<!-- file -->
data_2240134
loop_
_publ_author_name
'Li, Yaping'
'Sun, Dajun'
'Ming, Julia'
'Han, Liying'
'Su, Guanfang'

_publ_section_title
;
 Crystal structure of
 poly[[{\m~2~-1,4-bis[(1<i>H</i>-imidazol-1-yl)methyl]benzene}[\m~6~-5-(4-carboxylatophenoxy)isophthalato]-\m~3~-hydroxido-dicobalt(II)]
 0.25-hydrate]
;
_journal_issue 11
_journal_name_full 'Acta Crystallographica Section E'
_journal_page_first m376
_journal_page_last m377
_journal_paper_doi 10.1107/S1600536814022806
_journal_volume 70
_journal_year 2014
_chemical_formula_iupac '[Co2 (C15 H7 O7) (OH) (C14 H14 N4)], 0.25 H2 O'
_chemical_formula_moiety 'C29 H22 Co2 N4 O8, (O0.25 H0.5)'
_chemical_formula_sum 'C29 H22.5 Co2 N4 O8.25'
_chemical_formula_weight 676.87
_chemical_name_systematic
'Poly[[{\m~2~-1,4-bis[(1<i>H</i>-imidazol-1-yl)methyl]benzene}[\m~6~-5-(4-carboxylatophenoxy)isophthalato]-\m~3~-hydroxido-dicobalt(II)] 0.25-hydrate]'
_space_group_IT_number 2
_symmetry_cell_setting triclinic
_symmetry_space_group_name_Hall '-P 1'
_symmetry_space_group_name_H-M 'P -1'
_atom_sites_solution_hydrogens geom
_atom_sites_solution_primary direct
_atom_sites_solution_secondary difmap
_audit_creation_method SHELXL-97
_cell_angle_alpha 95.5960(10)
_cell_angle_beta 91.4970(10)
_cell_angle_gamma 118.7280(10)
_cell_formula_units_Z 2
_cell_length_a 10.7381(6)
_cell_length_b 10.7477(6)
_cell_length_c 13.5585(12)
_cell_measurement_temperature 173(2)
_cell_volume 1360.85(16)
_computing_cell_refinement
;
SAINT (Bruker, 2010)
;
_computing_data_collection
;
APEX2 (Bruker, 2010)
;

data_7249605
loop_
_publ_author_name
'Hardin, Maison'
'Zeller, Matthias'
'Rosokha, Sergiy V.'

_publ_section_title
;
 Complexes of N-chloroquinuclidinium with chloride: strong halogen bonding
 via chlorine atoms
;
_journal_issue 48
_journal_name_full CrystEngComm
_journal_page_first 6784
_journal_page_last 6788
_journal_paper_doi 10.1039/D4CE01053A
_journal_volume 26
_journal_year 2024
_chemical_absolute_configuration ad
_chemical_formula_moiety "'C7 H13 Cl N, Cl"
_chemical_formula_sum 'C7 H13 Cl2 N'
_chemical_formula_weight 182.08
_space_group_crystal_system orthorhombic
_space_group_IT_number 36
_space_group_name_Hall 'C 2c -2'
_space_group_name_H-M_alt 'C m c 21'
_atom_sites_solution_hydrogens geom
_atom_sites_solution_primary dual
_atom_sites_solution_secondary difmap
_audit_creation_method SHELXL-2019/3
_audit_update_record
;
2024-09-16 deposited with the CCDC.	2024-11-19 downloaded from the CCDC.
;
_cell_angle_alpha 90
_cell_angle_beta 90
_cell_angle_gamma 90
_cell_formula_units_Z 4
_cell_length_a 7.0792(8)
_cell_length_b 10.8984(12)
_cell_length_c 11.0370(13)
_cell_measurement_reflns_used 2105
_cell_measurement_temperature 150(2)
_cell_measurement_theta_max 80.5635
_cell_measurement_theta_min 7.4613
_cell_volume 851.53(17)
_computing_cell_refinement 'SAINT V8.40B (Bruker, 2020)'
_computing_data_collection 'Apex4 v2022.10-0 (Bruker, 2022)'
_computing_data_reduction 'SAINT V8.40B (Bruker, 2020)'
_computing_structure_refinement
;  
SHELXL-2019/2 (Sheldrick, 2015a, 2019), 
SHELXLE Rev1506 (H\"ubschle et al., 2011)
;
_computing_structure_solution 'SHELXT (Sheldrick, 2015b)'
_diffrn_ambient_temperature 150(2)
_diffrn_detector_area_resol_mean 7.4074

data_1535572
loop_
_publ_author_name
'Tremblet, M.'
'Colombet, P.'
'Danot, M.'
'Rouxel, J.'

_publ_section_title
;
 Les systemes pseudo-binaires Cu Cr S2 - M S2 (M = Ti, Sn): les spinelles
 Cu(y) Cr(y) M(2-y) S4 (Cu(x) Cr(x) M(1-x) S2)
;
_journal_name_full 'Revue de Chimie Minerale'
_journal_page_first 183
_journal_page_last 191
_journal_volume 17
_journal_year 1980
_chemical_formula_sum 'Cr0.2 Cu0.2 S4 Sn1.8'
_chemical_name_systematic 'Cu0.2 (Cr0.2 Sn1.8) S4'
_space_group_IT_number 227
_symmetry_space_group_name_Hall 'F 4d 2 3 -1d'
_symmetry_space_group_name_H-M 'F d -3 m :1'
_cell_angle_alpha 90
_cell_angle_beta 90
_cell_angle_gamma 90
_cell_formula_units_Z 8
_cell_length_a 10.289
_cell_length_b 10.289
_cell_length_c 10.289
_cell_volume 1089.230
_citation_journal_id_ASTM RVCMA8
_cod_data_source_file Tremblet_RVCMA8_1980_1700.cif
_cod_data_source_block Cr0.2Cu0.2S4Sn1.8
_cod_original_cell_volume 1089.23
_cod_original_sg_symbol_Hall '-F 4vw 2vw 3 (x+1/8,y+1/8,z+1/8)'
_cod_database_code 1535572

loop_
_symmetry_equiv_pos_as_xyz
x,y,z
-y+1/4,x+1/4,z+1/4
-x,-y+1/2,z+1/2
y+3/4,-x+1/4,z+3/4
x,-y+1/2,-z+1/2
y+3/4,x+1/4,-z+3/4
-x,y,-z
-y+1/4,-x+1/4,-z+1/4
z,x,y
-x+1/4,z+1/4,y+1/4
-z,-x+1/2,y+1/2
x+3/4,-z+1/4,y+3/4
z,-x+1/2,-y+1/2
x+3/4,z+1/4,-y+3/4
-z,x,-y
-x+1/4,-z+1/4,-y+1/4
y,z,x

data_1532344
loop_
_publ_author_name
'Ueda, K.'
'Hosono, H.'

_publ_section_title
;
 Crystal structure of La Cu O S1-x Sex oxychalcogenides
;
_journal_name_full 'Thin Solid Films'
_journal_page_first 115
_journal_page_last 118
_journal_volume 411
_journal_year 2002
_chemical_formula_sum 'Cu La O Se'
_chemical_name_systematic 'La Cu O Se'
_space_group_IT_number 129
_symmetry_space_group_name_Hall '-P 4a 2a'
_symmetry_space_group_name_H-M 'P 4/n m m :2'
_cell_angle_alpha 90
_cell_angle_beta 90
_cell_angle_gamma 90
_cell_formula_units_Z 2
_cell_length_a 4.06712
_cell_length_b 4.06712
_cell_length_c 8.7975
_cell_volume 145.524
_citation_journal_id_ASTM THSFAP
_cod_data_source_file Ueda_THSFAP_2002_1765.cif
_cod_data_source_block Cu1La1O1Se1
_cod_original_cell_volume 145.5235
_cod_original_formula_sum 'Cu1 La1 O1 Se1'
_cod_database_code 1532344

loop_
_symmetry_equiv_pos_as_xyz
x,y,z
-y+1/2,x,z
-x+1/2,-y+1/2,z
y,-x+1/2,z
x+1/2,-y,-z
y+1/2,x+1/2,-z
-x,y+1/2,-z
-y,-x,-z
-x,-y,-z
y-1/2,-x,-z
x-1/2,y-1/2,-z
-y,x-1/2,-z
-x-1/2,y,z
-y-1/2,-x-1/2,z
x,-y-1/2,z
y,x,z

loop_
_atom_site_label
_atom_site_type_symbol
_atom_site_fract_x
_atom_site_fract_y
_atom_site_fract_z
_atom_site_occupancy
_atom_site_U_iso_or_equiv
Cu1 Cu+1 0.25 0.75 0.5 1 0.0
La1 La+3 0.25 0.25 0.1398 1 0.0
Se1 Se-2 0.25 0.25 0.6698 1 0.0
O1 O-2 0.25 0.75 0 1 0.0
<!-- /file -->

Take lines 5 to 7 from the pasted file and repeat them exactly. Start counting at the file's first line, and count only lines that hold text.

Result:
'Sun, Dajun'
'Ming, Julia'
'Han, Liying'